I want to do with you what spring does with the cherry trees. —Pablo Neruda
by Stacey Warde
At the Camarillo Amtrak station a young blind couple, walking arm-in-arm, slide the red tips of their seeing-eye canes along the platform next to the train.
The tips of their canes make a parallel search of the ground, tapping out the echoes of potential obstacles, swinging this way and that. Between the sliding sticks the pair are joined at their elbows.
I watch them from my vantage point above, through the window where I’m sitting on Train 777, or “Triple Seven,” as the conductor says in his announcements.
They have just stepped off the train heading north and west where the sun is beginning its low descent over the Pacific Ocean.
The setting sun casts an orange glow on their faces. Together they tap the ground, safely passing sign posts and cement benches, the blind lovingly leading the blind, in perfect tender unison.
I’ve never seen a blind couple as this making their way together. When I’ve observed the blind, often they have been alone, or accompanied by a service dog or friend whose vision is not impaired.
The pair turns tentatively toward the road, scouting the audibles, as a yellow cab slowly passes by, and they pause momentarily as if to hail the driver but another couple flags the car for themselves. How do they know that it is a cab? What bit of information causes them to turn at the same time to pursue what they cannot see?
They walk so closely and intimately that their bodies and minds seem as one. It’s a stunning scene. It’s touching. How did two blind intimates find each other? What brought them together? Did they meet in school? At a support group for the blind?
Their closeness, their intimate knowing and safety in being together unseats me, penetrates the armor I’ve worn to avoid the history and hurt of broken intimacies. An aching, bleeding feeling, as if something has begun to melt, washes through me, beginning inside of my chest.
My eyes well up with tears and, like the couple below, I put on a pair of dark sunglasses. I don’t want anyone to see my eyes. I don’t want anyone to know that I’m having a breakdown on the train. I want to avoid the appearance of a touched middle-aged man.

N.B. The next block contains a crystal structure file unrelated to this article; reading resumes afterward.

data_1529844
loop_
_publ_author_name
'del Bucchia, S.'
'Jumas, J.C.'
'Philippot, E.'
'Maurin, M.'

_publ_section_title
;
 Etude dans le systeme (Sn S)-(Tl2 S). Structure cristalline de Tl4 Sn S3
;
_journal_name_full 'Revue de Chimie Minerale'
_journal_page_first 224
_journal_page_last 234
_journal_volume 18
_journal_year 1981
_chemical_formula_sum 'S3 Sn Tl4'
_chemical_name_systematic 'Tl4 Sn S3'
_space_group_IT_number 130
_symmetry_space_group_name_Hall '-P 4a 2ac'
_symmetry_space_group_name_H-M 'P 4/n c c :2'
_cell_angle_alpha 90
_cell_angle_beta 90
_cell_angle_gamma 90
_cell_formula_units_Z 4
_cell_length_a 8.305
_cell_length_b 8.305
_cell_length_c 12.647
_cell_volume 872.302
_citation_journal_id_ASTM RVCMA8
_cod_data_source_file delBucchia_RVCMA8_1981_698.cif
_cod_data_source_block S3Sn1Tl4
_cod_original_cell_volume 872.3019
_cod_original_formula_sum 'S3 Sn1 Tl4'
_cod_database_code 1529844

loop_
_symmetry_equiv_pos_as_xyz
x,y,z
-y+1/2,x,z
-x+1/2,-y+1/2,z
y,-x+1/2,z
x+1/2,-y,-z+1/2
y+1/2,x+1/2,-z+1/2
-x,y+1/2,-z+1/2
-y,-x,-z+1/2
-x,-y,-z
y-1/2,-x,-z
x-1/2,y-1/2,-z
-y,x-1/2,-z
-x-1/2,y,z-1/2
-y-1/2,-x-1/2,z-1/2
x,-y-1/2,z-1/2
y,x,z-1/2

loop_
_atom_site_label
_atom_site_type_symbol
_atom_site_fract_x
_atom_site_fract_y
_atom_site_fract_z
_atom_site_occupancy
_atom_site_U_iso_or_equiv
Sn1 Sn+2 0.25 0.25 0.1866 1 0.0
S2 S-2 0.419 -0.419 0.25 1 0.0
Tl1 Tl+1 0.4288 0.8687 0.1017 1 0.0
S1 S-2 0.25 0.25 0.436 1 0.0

As Triple Seven pulls away from the platform, I watch the pair in a final desperate attempt to see what happens to them, and feel the cauldron of losses bubbling inside of me, streams of tears burning down my face.
Perhaps I’m romanticizing the idea of a blind love that isn’t blind at all but sees everything, knows everything, and moves in unison with the melodious voices of departing passengers, the low hum of cars in the distance, the passing of a cab, and the shared need to find a safe passage home.
Perhaps I’m a fool for thinking that such passage gains more from the company of another who is willing to share the risks and responsibilities of navigating through the darkness, guided by some other light that cannot be seen.
This coupling desire to be joined at the elbows and to walk in unison with another in a different kind of blind trust doesn’t go away easily, not even after one has passed his prime and love can seem so cruel and foolish.
“When does it stop?” I asked a friend once. “When do you stop wanting the company of a woman? When do you stop feeling like there needs to be another?”
“A great love poet,” he responded, “once said that it wasn’t until he was 70 that he realized the feminine no longer had power over him.”
It’s not merely the feminine, however, that haunts and wields power over me. Something more than charms and pleasure has broken through the walls of my resistance to love.
What moves me now is the formidable intimate knowing that is built on trust, the eagerness to hold space with another, even when there is darkness all around, the willingness to traverse obstacles despite the handicaps, to do with that one what spring does with the cherry trees.
The dark sunglasses do not hide my tears. I remove them to pat my cheeks dry with the sleeve of my jacket. Amtrak Triple Seven roars into the night and my view outside the window is blurred from blinding tears. §
Stacey Warde is publisher of The Rogue Voice